On the surface, homes can look to be in excellent condition. However, there are times major issues can be lurking just below the surface, waiting for the right moment (or perhaps the wrong moment) to become noticeable – often resulting in costly repairs. This is why home inspections are highly recommended prior to purchasing a home, and when homes are over 15 years old. Fifteen years is the average time for many large components (like HVAC systems, roofs, and water heaters) to need a professional review to determine if updating or replacement is needed immediately or may be needed in the near future.
It is important to remember that homes do not “pass” or “fail” a home inspection; the inspection merely points out areas of a home that may be a cosmetic, functional, or repair concern. Home inspections help you to secure your investment and plan ahead for potential repairs, or to use potential areas in need of improvement as leverage in your homebuying negotiations.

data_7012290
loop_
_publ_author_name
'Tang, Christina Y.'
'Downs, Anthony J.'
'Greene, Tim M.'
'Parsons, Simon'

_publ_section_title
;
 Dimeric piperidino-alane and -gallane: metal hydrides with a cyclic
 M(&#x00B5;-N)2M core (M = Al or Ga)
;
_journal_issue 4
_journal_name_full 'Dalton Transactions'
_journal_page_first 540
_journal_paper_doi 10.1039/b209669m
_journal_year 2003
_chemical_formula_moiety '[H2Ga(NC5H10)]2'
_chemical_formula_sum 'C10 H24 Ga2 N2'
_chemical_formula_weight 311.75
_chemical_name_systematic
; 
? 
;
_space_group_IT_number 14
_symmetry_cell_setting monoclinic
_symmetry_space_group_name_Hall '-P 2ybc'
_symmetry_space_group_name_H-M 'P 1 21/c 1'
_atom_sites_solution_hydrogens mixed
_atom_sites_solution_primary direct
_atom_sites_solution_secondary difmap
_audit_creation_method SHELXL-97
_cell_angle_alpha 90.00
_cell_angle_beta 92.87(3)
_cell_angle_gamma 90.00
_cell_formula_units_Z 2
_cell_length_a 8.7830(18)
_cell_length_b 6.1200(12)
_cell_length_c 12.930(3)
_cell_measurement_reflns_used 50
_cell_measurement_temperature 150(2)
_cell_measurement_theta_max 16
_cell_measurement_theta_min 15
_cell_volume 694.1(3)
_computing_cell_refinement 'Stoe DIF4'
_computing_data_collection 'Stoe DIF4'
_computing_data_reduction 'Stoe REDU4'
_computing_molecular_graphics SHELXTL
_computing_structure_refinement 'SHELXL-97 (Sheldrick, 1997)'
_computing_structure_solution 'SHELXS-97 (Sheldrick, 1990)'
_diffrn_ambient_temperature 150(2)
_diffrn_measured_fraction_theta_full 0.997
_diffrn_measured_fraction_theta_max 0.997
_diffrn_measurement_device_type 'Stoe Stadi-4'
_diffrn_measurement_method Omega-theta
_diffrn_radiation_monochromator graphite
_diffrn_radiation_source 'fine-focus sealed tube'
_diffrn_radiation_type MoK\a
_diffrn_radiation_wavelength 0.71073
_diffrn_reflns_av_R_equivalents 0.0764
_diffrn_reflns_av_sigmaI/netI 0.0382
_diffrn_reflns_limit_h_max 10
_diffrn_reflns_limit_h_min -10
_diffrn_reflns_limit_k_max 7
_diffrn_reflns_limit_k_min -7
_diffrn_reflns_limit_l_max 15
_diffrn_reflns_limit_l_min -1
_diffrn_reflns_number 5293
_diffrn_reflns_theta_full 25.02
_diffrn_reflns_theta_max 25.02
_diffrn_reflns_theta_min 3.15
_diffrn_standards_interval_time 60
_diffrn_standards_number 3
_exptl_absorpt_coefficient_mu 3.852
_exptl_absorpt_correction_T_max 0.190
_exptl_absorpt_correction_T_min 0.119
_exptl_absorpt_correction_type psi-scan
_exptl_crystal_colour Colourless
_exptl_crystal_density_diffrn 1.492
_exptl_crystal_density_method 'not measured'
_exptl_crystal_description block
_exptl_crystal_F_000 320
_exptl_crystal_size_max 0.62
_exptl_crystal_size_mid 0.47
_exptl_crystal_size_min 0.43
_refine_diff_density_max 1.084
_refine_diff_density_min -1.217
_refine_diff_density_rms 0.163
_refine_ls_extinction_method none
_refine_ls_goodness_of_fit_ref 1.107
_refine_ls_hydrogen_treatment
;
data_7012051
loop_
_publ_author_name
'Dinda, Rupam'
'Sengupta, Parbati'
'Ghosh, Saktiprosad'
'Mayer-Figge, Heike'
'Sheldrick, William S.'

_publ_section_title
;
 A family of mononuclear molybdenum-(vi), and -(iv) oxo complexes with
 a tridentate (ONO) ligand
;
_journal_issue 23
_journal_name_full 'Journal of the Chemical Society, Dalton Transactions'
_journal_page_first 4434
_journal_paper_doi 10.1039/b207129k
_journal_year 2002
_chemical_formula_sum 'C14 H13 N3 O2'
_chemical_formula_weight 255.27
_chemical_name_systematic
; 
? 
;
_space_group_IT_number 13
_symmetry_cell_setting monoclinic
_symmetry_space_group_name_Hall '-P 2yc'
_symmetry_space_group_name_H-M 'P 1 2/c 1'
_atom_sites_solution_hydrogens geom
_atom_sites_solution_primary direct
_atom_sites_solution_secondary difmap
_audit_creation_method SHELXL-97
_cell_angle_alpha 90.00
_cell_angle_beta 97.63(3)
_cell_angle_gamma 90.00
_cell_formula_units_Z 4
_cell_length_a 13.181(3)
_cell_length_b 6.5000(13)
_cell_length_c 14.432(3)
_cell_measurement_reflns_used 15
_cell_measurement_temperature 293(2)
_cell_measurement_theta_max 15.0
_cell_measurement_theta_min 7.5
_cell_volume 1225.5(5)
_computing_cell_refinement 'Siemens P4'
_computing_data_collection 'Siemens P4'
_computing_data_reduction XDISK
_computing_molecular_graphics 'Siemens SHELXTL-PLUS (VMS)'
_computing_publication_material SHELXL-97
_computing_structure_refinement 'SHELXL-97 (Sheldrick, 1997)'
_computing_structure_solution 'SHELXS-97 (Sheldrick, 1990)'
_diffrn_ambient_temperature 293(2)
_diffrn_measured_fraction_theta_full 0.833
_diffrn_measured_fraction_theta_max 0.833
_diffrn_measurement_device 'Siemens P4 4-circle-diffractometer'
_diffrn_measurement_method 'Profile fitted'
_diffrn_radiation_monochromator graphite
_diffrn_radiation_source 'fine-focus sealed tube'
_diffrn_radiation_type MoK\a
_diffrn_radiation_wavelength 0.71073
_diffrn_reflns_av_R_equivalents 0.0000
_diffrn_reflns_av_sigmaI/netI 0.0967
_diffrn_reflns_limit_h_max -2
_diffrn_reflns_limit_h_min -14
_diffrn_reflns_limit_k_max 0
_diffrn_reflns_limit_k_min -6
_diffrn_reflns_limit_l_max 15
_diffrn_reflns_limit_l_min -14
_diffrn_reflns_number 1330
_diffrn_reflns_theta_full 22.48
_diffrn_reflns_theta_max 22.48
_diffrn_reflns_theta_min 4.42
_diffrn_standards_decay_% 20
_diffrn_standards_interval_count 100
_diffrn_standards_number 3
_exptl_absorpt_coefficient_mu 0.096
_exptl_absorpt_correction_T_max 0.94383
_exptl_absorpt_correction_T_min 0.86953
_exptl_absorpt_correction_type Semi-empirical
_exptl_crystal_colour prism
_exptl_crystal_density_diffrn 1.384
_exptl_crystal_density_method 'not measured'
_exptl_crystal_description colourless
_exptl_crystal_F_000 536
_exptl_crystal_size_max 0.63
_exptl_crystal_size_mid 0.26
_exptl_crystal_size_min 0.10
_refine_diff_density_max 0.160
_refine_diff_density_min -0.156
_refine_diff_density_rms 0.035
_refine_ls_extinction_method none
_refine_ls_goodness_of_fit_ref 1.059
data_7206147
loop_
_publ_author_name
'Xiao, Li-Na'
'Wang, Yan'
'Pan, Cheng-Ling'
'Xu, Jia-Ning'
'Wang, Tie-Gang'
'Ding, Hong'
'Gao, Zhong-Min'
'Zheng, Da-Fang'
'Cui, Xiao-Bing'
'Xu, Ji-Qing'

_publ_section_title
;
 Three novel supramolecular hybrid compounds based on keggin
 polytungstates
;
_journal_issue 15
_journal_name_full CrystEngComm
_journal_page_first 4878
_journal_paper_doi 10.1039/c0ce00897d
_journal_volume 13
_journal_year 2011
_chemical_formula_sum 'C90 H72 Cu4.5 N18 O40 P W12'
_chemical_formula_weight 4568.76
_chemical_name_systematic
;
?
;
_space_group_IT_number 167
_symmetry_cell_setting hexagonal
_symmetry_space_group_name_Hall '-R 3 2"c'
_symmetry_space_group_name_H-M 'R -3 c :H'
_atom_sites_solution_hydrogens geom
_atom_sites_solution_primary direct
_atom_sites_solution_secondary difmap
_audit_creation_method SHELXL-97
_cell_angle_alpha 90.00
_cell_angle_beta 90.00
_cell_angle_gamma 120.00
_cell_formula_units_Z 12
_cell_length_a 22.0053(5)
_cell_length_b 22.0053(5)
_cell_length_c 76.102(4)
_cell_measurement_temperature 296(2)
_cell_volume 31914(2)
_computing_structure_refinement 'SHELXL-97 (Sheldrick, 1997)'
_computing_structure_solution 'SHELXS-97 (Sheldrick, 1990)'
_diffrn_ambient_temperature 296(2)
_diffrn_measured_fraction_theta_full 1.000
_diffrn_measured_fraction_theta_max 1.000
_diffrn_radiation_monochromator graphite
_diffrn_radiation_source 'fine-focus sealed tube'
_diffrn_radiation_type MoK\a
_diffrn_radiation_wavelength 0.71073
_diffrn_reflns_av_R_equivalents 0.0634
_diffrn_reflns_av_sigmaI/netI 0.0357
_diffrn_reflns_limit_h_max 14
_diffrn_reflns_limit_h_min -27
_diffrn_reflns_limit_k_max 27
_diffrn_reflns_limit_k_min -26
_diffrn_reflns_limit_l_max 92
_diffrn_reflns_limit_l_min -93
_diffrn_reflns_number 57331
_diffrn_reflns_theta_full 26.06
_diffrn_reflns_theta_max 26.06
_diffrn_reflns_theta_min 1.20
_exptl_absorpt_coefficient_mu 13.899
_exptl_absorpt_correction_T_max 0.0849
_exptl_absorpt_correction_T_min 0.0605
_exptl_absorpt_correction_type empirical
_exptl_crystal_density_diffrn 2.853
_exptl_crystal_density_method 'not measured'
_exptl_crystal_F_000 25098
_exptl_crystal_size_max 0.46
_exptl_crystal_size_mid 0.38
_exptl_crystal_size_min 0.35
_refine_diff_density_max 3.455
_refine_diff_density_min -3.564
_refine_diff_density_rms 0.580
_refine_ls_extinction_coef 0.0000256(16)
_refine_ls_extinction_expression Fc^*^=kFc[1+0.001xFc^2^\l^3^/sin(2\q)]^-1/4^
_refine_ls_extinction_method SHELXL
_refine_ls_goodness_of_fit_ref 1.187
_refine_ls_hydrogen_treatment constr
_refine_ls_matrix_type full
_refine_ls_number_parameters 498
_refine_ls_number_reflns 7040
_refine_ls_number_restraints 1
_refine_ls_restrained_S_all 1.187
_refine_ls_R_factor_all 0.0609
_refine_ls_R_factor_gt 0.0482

A home inspection is a thorough review, and an evaluation of the physical structure as well as the critical systems within a home. During a home inspection, well over 400 items are individually inspected, but are commonly grouped into the general areas of the home for easy transfer of information from the home inspector to the homeowner or homebuyer.
Areas of the home you can expect to have inspected include the:
Walls, floors, and ceilings (visual check for obvious issues)
Windows, doors, and other points of entry
HVAC (Heating Ventilation & Air Conditioning) System
Electrical wiring and connections
Plumbing system (including water pressure)
Gas connections (if present)
Basement, crawlspace, and attic
Garage and other structures (i.e. shed)
Bedrooms and bathrooms
Kitchens, living rooms, dens, and other open or common areas
Patios, porches, and/or decks
Site grounds and grading
Gutters and downspouts
Pool and pool equipment
Pool decks and enclosures
All areas are inspected for their overall appearance, functionality, age, wear and tear, and risk for repair or replacement. Certain aspects of the home are compared to current building code requirements to ensure the home is up to code, especially for noticeable repairs, upgrades, or building additions – which can provide a great relief for potential homebuyers looking at homes with recent upgrades.